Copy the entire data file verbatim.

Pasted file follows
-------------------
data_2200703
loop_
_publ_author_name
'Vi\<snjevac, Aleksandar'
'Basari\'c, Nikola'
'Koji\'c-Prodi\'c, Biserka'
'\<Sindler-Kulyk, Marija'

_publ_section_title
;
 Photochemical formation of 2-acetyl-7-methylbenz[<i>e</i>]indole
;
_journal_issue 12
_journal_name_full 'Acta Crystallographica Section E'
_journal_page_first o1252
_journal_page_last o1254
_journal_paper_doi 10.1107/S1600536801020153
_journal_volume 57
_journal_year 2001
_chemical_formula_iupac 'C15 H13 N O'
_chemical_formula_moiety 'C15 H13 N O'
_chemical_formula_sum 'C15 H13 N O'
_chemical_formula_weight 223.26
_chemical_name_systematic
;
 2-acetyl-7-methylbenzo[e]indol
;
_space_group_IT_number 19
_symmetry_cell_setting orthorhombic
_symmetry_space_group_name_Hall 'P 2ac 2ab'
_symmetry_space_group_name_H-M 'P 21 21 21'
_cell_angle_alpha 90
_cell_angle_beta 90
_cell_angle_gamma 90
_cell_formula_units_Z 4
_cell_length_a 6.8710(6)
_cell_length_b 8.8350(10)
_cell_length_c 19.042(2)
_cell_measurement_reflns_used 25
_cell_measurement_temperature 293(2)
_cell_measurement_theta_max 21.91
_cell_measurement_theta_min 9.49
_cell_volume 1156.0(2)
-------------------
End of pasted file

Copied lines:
data_2200703
loop_
_publ_author_name
'Vi\<snjevac, Aleksandar'
'Basari\'c, Nikola'
'Koji\'c-Prodi\'c, Biserka'
'\<Sindler-Kulyk, Marija'

_publ_section_title
;
 Photochemical formation of 2-acetyl-7-methylbenz[<i>e</i>]indole
;
_journal_issue 12
_journal_name_full 'Acta Crystallographica Section E'
_journal_page_first o1252
_journal_page_last o1254
_journal_paper_doi 10.1107/S1600536801020153
_journal_volume 57
_journal_year 2001
_chemical_formula_iupac 'C15 H13 N O'
_chemical_formula_moiety 'C15 H13 N O'
_chemical_formula_sum 'C15 H13 N O'
_chemical_formula_weight 223.26
_chemical_name_systematic
;
 2-acetyl-7-methylbenzo[e]indol
;
_space_group_IT_number 19
_symmetry_cell_setting orthorhombic
_symmetry_space_group_name_Hall 'P 2ac 2ab'
_symmetry_space_group_name_H-M 'P 21 21 21'
_cell_angle_alpha 90
_cell_angle_beta 90
_cell_angle_gamma 90
_cell_formula_units_Z 4
_cell_length_a 6.8710(6)
_cell_length_b 8.8350(10)
_cell_length_c 19.042(2)
_cell_measurement_reflns_used 25
_cell_measurement_temperature 293(2)
_cell_measurement_theta_max 21.91
_cell_measurement_theta_min 9.49
_cell_volume 1156.0(2)